I’m so excited! I entered a poem in the Published Poetry category and my memoir in the Unpublished Memoir category of the Oregon Christian Writers Cascade Writing Contest this year. The deadline to enter was March 31 and I’ve been on pins and needles ever since I hit the submit button and emailed my manuscripts.
The finalists—three in each category—were announced last Wednesday. I made the finals for both of my submissions! I’m happy the poem made the finals, but I’m super stoked about the memoir.
Writing this memoir is one of the hardest things I’ve ever done. It still needs some editing and polish, and probably will until the day it’s finally published, but it feels good to have professional editors and writers say my prose, the descriptive language I’ve put so much heart and soul into, is good. And not just good, but good enough to be in the top three.
My focus on the memoir is the main reason I haven’t posted as much here on my blog over the past year and a half. Although if you’ve kept up with my blog you probably already surmised as much based on the poems I’ve written about the struggle of writing one’s own story knowing (or hoping?) that people will actually read it.
The Oregon Christian Writers Conference and the Awards Ceremony are in August, which means I might not be posting much in the next two or three months either, because I’ll be busy polishing that manuscript. I won’t be completely absent, but I’d appreciate it if you’d cut me some slack if a miss a whole week here and there.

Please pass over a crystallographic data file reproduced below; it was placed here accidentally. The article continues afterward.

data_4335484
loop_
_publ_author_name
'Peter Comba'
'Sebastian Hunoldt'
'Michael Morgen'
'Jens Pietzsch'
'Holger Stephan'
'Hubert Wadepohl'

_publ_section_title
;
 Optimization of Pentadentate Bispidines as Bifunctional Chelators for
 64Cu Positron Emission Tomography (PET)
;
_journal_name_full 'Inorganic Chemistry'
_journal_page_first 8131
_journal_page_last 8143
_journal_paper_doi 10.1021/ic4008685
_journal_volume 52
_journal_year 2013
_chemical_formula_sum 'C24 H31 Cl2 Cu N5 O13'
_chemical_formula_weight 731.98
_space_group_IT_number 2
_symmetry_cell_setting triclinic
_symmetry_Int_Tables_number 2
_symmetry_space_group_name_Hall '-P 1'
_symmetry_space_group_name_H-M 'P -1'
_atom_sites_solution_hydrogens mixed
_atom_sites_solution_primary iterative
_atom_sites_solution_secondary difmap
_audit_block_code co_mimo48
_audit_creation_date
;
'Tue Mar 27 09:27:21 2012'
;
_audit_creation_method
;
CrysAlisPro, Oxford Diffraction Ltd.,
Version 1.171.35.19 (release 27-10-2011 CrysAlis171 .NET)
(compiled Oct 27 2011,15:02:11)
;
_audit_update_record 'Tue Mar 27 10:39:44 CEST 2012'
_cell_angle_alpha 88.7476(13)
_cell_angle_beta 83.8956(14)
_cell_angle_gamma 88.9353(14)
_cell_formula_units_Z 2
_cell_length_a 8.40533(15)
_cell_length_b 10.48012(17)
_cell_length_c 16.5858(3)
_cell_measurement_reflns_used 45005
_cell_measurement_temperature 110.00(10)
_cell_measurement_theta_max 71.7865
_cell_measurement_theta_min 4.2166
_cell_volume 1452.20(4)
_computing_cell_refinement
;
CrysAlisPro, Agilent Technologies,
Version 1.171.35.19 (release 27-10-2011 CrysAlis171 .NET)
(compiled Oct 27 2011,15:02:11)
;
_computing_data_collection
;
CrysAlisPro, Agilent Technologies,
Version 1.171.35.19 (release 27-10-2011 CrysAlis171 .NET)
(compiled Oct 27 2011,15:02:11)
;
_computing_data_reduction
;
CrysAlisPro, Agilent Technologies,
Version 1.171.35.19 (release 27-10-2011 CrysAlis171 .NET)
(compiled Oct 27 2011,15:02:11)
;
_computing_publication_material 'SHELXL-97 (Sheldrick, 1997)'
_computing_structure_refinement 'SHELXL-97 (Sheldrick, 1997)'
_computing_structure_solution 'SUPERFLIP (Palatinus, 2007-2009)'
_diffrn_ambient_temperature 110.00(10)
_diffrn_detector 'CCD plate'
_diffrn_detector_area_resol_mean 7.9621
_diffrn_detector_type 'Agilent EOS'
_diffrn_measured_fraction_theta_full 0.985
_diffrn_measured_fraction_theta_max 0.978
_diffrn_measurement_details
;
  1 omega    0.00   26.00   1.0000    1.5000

Anyway, I just want to thank all those who have encouraged me along my writing journey. I especially want to thank Sarah Thebarge, whose memoir writing coaching class at the OCW Conference last year was fabulous. If you haven’t read her memoir, The Invisible Girls, you really should. But I also want to thank members of my church, my Bible Study Fellowship sisters-in-Christ, my sister Suz and my cousin Noryce who told me to keep writing, and my husband who left me alone to write on many occasions. And, of course, my dear Jesus who made it all possible by His love and grace.
This morning at the Oregon Christian Writers conference, Sarah Thebarge (author of The Invisible Girls) challenged her memoir writing class to tell our stories as a poem. As a greater challenge she suggested a Haiku. Here’s what I wrote.
Nothing heals, despair sets in
Dream shows path of grace
I’m so excited! One of my poems is one of three finalists in the Published Poetry category of the Cascade Writing Contest put on by Oregon Christian Writers. I entered three poems as individual entries. I look forward to receiving the feedback on all three, but am also looking forward to the Oregon Christian Writers Conference in August when I will find out if I win.
The poem that is a finalist was published on this blog and is titled The Philosophy of Choice. The other two that I entered were more overtly “Christian” but this is the one that made it through to the final round. This supports what I’ve been learning lately about my writing—when I write honestly from the heart about hard subjects, people respond.
And a special thanks to Brian Miller, whose prompt led to the writing of this poem.
Filed under Faith, Life, Poetry
If you’ve been reading my blog for very long, you might have noticed that I recently changed the title of the blog from the merely descriptive “Linda Kruschke’s Blog” to the (hopefully) more interesting “Another Fearless Year.” The reason behind this change is that I am currently working on a book tentatively titled “Be Strong and Courageous: My Year of Living Fearlessly with God,” which I previously mentioned in this post and this post. I submitted the book proposal that I mentioned in those two posts to the editor who requested it. . . . and I got the nicest rejection letter, which I’m just tickled about. Here is what he said: